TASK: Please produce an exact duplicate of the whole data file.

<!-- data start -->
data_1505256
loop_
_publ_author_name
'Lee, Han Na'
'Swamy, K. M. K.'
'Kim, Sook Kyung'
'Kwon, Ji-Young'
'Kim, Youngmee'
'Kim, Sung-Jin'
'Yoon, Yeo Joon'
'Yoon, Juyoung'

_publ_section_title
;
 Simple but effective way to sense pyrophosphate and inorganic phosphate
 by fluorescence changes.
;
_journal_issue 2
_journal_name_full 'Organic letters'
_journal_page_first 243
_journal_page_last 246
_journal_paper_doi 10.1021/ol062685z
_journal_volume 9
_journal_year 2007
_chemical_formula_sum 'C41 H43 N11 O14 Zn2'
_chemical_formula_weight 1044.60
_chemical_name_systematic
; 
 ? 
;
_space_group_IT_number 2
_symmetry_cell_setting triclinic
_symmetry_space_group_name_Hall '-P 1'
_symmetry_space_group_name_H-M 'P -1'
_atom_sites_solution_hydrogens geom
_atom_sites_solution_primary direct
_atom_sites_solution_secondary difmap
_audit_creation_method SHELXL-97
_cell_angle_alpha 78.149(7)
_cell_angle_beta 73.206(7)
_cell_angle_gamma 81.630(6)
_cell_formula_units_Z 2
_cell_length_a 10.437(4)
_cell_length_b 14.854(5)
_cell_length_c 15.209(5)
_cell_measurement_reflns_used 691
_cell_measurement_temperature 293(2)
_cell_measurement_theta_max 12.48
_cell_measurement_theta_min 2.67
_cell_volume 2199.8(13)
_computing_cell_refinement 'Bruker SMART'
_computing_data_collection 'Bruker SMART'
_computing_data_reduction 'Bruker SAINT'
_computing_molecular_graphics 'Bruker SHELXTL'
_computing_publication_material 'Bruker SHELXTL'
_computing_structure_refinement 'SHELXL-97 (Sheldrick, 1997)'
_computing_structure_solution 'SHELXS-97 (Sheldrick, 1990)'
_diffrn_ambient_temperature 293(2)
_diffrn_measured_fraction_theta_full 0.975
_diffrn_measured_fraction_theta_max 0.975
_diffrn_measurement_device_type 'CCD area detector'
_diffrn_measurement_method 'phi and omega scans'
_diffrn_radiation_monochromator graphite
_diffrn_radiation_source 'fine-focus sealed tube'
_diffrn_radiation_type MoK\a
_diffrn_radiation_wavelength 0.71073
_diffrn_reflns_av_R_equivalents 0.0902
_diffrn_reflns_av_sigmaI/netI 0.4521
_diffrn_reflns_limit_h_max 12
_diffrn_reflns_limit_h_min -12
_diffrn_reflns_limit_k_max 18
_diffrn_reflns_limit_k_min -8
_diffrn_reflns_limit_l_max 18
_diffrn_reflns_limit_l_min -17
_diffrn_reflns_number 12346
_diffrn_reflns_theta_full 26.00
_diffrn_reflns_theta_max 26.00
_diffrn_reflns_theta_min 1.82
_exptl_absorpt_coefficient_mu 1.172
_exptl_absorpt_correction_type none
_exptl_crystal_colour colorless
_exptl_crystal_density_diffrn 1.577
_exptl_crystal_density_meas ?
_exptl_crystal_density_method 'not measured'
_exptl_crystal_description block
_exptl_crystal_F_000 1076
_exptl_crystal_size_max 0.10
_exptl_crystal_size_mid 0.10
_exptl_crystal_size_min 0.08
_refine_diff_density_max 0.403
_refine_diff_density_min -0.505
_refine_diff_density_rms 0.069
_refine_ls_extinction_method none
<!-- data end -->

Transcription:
data_1505256
loop_
_publ_author_name
'Lee, Han Na'
'Swamy, K. M. K.'
'Kim, Sook Kyung'
'Kwon, Ji-Young'
'Kim, Youngmee'
'Kim, Sung-Jin'
'Yoon, Yeo Joon'
'Yoon, Juyoung'

_publ_section_title
;
 Simple but effective way to sense pyrophosphate and inorganic phosphate
 by fluorescence changes.
;
_journal_issue 2
_journal_name_full 'Organic letters'
_journal_page_first 243
_journal_page_last 246
_journal_paper_doi 10.1021/ol062685z
_journal_volume 9
_journal_year 2007
_chemical_formula_sum 'C41 H43 N11 O14 Zn2'
_chemical_formula_weight 1044.60
_chemical_name_systematic
; 
 ? 
;
_space_group_IT_number 2
_symmetry_cell_setting triclinic
_symmetry_space_group_name_Hall '-P 1'
_symmetry_space_group_name_H-M 'P -1'
_atom_sites_solution_hydrogens geom
_atom_sites_solution_primary direct
_atom_sites_solution_secondary difmap
_audit_creation_method SHELXL-97
_cell_angle_alpha 78.149(7)
_cell_angle_beta 73.206(7)
_cell_angle_gamma 81.630(6)
_cell_formula_units_Z 2
_cell_length_a 10.437(4)
_cell_length_b 14.854(5)
_cell_length_c 15.209(5)
_cell_measurement_reflns_used 691
_cell_measurement_temperature 293(2)
_cell_measurement_theta_max 12.48
_cell_measurement_theta_min 2.67
_cell_volume 2199.8(13)
_computing_cell_refinement 'Bruker SMART'
_computing_data_collection 'Bruker SMART'
_computing_data_reduction 'Bruker SAINT'
_computing_molecular_graphics 'Bruker SHELXTL'
_computing_publication_material 'Bruker SHELXTL'
_computing_structure_refinement 'SHELXL-97 (Sheldrick, 1997)'
_computing_structure_solution 'SHELXS-97 (Sheldrick, 1990)'
_diffrn_ambient_temperature 293(2)
_diffrn_measured_fraction_theta_full 0.975
_diffrn_measured_fraction_theta_max 0.975
_diffrn_measurement_device_type 'CCD area detector'
_diffrn_measurement_method 'phi and omega scans'
_diffrn_radiation_monochromator graphite
_diffrn_radiation_source 'fine-focus sealed tube'
_diffrn_radiation_type MoK\a
_diffrn_radiation_wavelength 0.71073
_diffrn_reflns_av_R_equivalents 0.0902
_diffrn_reflns_av_sigmaI/netI 0.4521
_diffrn_reflns_limit_h_max 12
_diffrn_reflns_limit_h_min -12
_diffrn_reflns_limit_k_max 18
_diffrn_reflns_limit_k_min -8
_diffrn_reflns_limit_l_max 18
_diffrn_reflns_limit_l_min -17
_diffrn_reflns_number 12346
_diffrn_reflns_theta_full 26.00
_diffrn_reflns_theta_max 26.00
_diffrn_reflns_theta_min 1.82
_exptl_absorpt_coefficient_mu 1.172
_exptl_absorpt_correction_type none
_exptl_crystal_colour colorless
_exptl_crystal_density_diffrn 1.577
_exptl_crystal_density_meas ?
_exptl_crystal_density_method 'not measured'
_exptl_crystal_description block
_exptl_crystal_F_000 1076
_exptl_crystal_size_max 0.10
_exptl_crystal_size_mid 0.10
_exptl_crystal_size_min 0.08
_refine_diff_density_max 0.403
_refine_diff_density_min -0.505
_refine_diff_density_rms 0.069
_refine_ls_extinction_method none